My Grandma Faye was one strong lady. She raised her family in a tiny Kansas farmhouse, no bigger than my own living and dining rooms combined. She gave birth seven times, then endured the loss of three precious children, the first, at birth, then little Wilma, only a toddler when she passed, and finally her only son, Doran, at age seven. The heartbreak she endured must have been staggering, yet she mustered the strength to go on for her husband and four daughters, the youngest of which would one day be my mother.
Grandma and Grandpa struggled through the Great Depression, though their children never once felt deprived. Grandma raised chickens, grew and canned vegetables, and made darling little dresses from printed cotton feed sacks. There was always food on the table, clean clothing to wear, cheery perennials blooming by the front step, despite the dry Kansas soil. Through all of life’s challenges, Grandma’s faith remained strong.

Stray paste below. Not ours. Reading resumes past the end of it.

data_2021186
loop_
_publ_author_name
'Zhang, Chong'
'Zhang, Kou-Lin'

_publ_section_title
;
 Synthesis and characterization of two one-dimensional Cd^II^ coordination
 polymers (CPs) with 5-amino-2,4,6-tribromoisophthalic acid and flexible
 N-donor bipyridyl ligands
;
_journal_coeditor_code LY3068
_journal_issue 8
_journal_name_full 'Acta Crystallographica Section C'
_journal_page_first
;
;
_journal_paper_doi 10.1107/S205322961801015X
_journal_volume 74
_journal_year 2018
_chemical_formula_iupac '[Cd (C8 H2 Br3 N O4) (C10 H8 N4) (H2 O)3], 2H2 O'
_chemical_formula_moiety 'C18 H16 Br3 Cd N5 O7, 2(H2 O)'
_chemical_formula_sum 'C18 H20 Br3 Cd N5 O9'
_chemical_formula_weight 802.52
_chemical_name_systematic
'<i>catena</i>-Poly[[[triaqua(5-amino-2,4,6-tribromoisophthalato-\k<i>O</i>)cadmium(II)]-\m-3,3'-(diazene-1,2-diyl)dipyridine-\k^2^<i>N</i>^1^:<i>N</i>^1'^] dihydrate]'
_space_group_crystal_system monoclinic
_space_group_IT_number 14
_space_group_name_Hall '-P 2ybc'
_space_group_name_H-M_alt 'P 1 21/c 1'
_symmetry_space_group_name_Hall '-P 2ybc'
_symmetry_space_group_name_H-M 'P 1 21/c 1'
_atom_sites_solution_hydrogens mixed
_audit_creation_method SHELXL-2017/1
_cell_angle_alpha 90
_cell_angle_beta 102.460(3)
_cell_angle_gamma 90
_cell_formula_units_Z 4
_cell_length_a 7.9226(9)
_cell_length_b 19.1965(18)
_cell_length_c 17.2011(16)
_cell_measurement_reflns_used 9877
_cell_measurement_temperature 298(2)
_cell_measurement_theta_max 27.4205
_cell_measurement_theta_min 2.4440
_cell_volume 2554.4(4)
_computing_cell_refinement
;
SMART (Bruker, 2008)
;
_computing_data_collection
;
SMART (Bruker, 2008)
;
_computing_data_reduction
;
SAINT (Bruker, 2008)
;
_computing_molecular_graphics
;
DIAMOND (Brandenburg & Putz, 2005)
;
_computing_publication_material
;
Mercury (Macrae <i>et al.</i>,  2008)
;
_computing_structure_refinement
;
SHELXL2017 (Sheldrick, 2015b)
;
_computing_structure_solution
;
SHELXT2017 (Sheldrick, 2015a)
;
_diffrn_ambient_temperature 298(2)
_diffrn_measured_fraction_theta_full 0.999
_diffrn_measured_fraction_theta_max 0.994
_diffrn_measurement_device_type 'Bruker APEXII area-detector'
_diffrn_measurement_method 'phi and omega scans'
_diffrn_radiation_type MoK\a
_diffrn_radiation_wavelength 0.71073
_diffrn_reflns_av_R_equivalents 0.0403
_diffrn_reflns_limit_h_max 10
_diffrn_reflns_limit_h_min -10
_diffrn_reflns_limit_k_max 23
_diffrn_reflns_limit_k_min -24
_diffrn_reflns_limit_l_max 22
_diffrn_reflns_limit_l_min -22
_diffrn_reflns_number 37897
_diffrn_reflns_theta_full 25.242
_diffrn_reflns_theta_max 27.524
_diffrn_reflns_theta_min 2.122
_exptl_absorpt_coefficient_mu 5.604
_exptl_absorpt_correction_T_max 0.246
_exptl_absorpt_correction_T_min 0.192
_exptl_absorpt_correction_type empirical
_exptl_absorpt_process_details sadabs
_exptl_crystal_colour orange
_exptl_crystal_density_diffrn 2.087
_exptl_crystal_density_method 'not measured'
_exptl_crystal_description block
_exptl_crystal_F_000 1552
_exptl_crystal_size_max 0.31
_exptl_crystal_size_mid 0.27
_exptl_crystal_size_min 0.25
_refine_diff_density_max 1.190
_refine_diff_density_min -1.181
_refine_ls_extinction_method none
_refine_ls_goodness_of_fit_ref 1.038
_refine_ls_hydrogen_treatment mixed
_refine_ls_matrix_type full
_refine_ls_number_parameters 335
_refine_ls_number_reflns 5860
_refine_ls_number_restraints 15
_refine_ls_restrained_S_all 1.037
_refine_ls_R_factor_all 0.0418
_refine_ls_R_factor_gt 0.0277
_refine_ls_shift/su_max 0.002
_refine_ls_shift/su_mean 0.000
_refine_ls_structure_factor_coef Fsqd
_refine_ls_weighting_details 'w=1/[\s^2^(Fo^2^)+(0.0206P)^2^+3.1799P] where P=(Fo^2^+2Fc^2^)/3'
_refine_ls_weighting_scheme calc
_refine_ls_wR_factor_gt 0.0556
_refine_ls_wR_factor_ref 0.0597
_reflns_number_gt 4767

Grandpa adored her, in sickness and in health. I’m certain he admired her strength as he saw her through the diagnosis and treatment of diabetes and finally breast cancer – the one thing Grandma couldn’t beat.
I know these things about my grandma because my mother has shared them with me. I’ve seen the family pictures, even visited the farmhouse where my mother was raised. But breast cancer took Grandma from us before I was even born. I do wish I could have known her.
October is Breast Cancer Awareness Month -- so please, be aware. Do what you can to be there for your children and grandchildren. Breast cancer took my grandma, and in 1995, tried to take my mother as well. Thankfully, breast cancer is no longer a certain death sentence. Early detection and treatment saved my mom. Twelve years later, she’s still here for her 17 grandchildren, plus three (and counting) great-grandchildren. How blessed they are to have their grandmother in their lives.